Oscar-winning Out of Africa.


The Scalphunters

more info…
08. The Scalphunters (1968)
Tomatometer: 75%

At the tail end of the civil
rights movement, Pollack directed this social satire-masquerading-as-comedy
Western starring Burt Lancaster, Ossie Davis, Telly Savalas and Shelley Winters.
When a trapper (Lancaster) is forced to “trade” his prized pelts for an educated
slave (Davis), he goes after the offending Indians; when they are in turn killed
by a band of scalphunters (led by Savalas), he turns his attentions to them.
Pollack would team up with Lancaster again in his next film, The Swimmer,
co-directed with Frank Perry.


The Firm

more info…
07. The Firm (1993)
Tomatometer: 76%

One of the few thrillers in
Pollack’s filmography (see Three Days of the Condor below) is The
which along with The Pelican Brief, helped launch a wave of
John Grisham fever in 1990s Hollywood. The tale of an ambitious attorney who
discovers sinister doings at his new law firm also captured star Tom Cruise at
the height of his thirtysomething career; Pollack would reunite with Cruise six
years later in Stanley Kubrick’s Eyes Wide Shut, appearing on the other
side of the camera.


Absence of Malice

more info…
06. Absence of Malice (1981)
Tomatometer: 71%

One of the best movies about
journalism came courtesy of former Detroit Free Press editor Kurt Luedtke, who
co-scripted Pollack’s Oscar-nominated film about a man with familial mob ties
(Paul Newman) wrongly implicated in a crime by a hungry newspaper reporter
(Sally Field). Supporting actress Melinda Dillon picked up her second Academy
Award nomination for her role as a devout woman whose tragic secret gets
splashed across the front page.

Sketches of Frank Gehry

more info…
05. Sketches of Frank Gehry (2006)
Tomatometer: 81%

Pollack’s lone documentary
feature focuses on his close friend, prize-winning architect Frank Gehry. The
director integrated interviews with art-world celebrities like Dennis Hopper,
Julian Schnabel, and even himself, creating an intimate and even look at the
“starchitect” behind such awesomely warped feats as Spain’s Guggenheim Museum.


They Shoot Horses, Don't They? Don't They???!!!

04. They Shoot Horses, Don’t They?
Tomatometer: 83%

Dreams are dashed left and
right in Pollack’s deeply moving spectacle of ambition and desperation at a
Depression-era dance marathon, which earned a total of nine Oscar nominations
but won only one, for Gig Young’s performance as the contest’s tireless MC. It
also earned Jane Fonda her first Oscar nod, marking a turning point in Fonda’s


3 Days of the Condor

more info…
03. Three Days of the Condor (1975)
Tomatometer: 89%

Re-teaming with Robert
Redford would prove very successful for Pollack, and he put Redford’s leading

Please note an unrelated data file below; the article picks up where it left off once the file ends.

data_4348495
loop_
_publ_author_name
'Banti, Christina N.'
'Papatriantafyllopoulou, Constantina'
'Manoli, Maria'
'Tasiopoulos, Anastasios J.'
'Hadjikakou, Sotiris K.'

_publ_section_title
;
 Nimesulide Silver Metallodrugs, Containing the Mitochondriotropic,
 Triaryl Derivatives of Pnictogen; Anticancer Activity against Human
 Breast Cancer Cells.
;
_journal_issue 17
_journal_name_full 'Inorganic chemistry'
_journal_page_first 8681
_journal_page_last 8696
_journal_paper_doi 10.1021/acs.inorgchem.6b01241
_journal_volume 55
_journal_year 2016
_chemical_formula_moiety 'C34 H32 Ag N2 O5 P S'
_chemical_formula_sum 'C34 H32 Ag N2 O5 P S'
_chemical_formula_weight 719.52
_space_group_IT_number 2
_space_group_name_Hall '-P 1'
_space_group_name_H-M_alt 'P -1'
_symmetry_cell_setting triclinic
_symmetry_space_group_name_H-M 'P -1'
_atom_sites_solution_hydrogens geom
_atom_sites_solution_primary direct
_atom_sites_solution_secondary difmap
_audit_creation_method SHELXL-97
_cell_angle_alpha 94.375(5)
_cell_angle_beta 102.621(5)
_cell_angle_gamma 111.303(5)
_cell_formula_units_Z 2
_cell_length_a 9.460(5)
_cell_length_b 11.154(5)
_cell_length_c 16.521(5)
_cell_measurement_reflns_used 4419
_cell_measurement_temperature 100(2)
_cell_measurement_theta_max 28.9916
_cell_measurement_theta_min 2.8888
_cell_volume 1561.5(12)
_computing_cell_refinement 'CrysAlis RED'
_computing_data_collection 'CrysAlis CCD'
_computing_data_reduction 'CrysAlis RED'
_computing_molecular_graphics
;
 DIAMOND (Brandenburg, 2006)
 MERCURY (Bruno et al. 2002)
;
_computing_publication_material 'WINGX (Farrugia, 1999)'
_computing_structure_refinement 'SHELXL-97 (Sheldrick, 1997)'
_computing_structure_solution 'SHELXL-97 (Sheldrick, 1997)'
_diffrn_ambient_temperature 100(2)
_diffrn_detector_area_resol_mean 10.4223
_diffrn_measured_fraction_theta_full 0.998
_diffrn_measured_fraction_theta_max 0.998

man magnetism to work as Joe Turner, AKA Condor, a low-level CIA intelligence
operative who becomes the target of a covert assassination plot. Evoking the
Hollywood thrillers and unsettled political climate of the 1970s (and suggesting
Jason Bourne long before the Bourne saga hit theaters), Three Days of
the Condor
excelled in creating taut, believable Hitchcockian suspense.



more info…
02. Tootsie (1982)
Tomatometer: 89%

Dustin Hoffman became
Hollywood’s favorite cross-dresser with Tootsie, a comedy about a thorny
actor so desperate for work that he turns to drag and becomes a soap opera
sensation — as a woman. The comedy was nominated for ten Oscars, winning one
for Jessica Lange as Best Supporting Actress; Pollack’s onscreen turn as
Hoffman’s aggravated agent brilliantly segued on-set tensions between the
director and his star into one of the film’s most crackling scenes.


Jeremiah Johnson

more info…
01. Jeremiah Johnson (1972)
Tomatometer: 100%

Pollack’s best-reviewed film
is yet another of his many collaborations with Robert Redford, the hard-bitten
saga of a 19th century mountain man who encounters life, death, and
Indians in the wide open terrain of Utah. While passed over by the Oscars — it
was the year of Cabaret, Deliverance, and The Godfather
Jeremiah Johnson nevertheless remains Pollack’s most critically
celebrated work. As with many Pollack films, the Western isn’t merely a genre
exercise; it’s also an existential character study that examines the impact of
living the anti-establishment life, a driving theme in 1970s New Hollywood.

Sydney Pollack started out in the business as an actor, appearing in 60s
television fare like The Twilight Zone and Alfred Hitchcock Presents.
He acted less frequently when he found his calling in directing and producing,
which, in a way, made him a more fascinating actor; he found the freedom to
choose roles that played to his strengths and particular style. Here, we take a
look at Pollack’s best roles in movies not directed by himself.


Husbands and Wives

Husbands and Wives (1992)
Tomatometer: 100%